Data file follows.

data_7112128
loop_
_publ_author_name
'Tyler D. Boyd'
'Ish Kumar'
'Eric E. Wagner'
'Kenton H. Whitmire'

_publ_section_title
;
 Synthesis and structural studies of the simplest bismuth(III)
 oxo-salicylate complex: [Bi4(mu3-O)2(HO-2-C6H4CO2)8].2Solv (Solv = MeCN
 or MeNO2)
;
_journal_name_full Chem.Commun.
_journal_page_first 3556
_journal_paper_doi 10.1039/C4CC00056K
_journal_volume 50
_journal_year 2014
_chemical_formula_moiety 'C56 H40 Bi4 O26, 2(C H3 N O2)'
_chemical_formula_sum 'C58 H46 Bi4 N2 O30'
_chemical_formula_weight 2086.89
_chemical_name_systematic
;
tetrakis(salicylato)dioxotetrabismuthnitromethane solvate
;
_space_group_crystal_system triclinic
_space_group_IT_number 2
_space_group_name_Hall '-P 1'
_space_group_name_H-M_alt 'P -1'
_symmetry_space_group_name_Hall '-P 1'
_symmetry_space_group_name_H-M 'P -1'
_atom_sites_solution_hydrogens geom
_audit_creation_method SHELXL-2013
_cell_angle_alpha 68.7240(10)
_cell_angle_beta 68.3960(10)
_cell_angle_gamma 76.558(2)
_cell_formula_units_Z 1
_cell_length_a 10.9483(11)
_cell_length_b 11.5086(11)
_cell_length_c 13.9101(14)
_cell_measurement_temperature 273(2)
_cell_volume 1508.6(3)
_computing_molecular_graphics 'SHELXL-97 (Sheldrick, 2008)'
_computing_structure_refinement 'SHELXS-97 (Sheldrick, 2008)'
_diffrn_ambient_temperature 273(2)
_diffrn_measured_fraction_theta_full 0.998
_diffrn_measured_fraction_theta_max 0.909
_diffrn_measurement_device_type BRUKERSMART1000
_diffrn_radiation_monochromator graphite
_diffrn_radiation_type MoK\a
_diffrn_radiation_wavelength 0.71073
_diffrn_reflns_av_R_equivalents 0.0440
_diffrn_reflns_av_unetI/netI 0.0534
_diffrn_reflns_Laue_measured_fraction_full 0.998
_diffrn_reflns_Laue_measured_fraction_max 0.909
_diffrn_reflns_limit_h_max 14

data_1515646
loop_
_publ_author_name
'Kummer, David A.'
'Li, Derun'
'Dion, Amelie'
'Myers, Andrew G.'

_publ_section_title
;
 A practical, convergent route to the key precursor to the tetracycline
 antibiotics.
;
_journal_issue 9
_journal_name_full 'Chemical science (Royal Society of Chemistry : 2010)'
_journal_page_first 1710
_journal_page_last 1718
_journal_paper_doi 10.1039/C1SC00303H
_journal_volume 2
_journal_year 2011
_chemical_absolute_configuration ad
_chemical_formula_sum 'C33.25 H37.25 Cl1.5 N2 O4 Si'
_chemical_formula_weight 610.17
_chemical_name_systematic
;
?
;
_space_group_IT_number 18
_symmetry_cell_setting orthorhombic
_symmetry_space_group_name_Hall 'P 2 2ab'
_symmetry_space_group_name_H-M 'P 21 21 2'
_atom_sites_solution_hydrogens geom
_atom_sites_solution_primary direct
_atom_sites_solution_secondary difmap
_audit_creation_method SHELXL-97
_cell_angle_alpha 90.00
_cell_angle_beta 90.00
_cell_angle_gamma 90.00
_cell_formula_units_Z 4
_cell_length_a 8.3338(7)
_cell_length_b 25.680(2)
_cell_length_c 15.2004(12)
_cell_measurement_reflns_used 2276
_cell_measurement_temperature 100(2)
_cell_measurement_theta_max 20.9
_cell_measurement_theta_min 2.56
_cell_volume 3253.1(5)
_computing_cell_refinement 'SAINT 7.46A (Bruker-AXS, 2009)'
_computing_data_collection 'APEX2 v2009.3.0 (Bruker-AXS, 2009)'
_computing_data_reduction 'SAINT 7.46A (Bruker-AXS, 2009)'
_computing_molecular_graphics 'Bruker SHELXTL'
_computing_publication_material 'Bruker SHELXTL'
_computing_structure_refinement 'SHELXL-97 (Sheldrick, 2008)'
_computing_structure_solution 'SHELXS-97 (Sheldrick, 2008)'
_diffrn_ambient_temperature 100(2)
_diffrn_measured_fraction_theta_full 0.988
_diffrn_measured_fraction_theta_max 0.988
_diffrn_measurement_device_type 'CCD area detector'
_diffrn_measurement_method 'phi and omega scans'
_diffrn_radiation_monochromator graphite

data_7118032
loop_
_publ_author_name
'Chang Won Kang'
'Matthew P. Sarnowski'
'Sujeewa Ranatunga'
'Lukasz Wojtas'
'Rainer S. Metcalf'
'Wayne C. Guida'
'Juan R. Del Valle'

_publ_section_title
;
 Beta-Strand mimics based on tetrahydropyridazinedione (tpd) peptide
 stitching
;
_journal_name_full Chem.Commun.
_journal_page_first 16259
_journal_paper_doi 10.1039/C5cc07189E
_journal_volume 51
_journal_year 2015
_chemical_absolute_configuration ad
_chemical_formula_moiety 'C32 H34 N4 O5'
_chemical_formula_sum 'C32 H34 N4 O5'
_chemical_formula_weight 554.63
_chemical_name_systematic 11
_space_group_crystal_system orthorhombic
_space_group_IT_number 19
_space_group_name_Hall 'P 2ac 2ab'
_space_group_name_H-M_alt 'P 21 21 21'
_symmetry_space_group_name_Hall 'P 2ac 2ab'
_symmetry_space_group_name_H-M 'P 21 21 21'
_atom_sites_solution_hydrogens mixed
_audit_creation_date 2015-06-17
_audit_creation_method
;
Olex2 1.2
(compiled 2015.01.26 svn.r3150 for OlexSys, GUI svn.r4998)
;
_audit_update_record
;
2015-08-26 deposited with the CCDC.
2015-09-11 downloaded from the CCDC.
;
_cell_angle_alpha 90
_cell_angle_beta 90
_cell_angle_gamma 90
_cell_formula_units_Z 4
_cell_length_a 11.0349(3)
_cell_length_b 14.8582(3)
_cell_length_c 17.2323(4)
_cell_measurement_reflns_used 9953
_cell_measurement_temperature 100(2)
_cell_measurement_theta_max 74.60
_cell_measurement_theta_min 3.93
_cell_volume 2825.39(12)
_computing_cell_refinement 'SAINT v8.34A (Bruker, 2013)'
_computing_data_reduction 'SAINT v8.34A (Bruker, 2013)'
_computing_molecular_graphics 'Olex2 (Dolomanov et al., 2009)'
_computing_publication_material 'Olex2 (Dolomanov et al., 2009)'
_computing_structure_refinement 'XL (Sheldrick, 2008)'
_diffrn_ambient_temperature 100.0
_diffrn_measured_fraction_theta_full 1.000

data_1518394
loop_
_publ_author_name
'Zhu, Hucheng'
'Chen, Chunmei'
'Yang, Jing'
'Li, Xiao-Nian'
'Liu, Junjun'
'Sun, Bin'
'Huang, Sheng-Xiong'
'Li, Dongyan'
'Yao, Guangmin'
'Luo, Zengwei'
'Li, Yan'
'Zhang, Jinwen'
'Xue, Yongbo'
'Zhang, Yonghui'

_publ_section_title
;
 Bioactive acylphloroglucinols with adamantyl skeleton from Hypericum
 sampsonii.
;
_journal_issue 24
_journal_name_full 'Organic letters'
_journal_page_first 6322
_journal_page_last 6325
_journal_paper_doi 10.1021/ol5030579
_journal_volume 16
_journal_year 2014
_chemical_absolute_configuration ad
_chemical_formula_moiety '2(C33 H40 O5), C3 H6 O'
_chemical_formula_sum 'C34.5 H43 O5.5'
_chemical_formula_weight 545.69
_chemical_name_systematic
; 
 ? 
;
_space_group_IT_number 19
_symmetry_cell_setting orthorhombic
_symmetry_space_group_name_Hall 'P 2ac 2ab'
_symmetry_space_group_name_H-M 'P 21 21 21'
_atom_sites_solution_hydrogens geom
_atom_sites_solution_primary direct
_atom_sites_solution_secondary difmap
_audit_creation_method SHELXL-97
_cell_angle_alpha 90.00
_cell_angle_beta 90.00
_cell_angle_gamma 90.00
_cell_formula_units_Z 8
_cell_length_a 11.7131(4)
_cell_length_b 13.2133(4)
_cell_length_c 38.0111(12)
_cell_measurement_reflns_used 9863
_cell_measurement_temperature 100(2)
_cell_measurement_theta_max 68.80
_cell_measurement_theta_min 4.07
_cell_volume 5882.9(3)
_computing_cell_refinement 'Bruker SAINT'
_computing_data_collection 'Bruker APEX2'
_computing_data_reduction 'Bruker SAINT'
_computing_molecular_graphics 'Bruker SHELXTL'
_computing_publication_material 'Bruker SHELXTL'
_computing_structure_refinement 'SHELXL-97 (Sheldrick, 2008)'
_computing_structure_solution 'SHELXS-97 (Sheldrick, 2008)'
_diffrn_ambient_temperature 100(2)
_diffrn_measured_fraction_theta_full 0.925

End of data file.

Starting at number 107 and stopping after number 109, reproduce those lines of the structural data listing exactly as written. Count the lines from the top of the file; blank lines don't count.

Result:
_computing_publication_material 'Bruker SHELXTL'
_computing_structure_refinement 'SHELXL-97 (Sheldrick, 2008)'
_computing_structure_solution 'SHELXS-97 (Sheldrick, 2008)'